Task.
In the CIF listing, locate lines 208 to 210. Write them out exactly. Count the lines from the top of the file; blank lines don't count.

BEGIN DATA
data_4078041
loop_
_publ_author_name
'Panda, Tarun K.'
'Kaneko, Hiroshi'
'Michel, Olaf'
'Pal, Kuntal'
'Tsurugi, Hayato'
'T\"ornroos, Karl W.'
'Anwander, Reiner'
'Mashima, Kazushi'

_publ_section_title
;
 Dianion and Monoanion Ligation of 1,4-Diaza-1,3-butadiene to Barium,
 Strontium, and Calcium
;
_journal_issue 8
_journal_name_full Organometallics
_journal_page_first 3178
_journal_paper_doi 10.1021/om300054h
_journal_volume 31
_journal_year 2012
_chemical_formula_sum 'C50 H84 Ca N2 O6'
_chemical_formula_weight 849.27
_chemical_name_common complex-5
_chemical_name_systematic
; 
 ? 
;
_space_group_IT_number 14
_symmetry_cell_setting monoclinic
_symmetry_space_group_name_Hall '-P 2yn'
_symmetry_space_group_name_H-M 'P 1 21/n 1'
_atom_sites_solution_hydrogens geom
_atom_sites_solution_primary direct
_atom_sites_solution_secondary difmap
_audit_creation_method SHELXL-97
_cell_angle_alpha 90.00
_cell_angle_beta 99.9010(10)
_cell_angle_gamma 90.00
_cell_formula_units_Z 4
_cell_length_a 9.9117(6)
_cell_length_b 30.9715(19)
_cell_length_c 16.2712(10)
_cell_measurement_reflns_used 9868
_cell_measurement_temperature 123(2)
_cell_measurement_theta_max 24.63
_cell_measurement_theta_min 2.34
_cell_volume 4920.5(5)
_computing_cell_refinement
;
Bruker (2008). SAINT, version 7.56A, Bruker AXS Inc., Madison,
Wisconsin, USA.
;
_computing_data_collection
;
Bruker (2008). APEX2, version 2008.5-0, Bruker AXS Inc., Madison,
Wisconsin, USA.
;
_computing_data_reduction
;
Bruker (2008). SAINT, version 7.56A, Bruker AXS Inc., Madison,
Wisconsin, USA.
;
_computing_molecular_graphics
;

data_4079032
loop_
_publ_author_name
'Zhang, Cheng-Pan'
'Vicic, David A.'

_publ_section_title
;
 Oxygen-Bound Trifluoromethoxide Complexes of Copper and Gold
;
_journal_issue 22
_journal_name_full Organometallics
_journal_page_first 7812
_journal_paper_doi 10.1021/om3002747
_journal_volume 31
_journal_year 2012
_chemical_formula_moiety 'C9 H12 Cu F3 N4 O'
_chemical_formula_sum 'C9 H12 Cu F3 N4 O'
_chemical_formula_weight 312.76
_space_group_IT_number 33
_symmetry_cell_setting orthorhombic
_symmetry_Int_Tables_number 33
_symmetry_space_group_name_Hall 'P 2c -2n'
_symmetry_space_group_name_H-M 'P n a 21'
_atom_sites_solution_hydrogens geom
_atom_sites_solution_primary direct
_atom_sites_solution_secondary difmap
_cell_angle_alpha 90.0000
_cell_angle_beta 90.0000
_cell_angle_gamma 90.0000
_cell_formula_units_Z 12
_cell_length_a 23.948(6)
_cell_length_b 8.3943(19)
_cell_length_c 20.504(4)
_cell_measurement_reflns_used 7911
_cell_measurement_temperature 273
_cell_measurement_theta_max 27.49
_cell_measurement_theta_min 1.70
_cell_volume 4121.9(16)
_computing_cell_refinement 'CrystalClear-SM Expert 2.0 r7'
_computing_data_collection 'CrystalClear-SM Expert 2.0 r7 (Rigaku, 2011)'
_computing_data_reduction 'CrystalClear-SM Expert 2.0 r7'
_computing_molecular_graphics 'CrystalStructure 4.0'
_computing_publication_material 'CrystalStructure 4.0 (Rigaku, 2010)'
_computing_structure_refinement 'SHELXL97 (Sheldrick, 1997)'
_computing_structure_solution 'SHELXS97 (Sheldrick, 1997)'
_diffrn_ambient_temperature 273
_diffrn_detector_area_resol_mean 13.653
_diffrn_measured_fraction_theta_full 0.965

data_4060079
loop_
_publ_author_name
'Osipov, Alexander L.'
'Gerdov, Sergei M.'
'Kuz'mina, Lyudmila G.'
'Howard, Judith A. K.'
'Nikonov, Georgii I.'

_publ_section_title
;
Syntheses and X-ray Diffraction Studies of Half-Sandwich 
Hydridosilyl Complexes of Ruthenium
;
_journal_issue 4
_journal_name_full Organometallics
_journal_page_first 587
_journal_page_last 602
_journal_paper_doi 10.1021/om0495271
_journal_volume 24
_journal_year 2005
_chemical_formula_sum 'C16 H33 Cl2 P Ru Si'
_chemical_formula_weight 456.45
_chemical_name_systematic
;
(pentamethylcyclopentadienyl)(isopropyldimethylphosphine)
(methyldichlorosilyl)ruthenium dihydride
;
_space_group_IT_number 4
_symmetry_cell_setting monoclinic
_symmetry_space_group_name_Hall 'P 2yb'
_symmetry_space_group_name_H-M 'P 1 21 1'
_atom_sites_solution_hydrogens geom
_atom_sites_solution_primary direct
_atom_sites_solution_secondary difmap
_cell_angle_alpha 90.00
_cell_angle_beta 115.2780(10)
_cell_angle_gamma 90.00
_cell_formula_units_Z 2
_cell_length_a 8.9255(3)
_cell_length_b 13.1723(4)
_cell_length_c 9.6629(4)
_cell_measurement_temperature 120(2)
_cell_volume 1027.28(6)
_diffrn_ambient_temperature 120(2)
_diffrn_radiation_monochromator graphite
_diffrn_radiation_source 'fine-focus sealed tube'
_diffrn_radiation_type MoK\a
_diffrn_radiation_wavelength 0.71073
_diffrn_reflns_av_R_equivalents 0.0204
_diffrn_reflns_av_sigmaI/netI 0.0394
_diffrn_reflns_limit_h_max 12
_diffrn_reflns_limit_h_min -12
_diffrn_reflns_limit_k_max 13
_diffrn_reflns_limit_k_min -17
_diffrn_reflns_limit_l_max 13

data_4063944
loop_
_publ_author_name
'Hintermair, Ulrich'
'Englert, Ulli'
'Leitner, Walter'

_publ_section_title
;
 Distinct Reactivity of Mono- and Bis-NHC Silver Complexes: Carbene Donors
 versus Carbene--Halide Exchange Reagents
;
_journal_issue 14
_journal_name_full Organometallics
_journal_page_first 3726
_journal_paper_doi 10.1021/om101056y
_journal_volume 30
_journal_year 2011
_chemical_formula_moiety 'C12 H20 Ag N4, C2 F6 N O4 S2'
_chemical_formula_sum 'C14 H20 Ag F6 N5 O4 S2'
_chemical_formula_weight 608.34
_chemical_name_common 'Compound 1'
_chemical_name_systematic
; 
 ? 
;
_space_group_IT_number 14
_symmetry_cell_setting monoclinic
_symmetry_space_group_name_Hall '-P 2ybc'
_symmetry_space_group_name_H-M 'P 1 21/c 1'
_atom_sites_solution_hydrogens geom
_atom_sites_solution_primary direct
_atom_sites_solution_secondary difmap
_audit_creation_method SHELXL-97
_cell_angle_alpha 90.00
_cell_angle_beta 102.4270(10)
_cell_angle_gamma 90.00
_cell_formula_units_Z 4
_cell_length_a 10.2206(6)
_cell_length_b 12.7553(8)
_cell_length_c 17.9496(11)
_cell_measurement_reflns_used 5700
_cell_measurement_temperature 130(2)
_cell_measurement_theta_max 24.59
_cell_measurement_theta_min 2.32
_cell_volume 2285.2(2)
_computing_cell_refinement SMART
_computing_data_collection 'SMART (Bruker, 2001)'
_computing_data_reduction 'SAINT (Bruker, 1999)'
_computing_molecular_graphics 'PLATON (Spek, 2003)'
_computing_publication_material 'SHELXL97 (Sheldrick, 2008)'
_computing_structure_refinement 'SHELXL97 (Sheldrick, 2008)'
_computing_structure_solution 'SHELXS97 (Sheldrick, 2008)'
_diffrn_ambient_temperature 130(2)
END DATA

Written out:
_cell_length_b 12.7553(8)
_cell_length_c 17.9496(11)
_cell_measurement_reflns_used 5700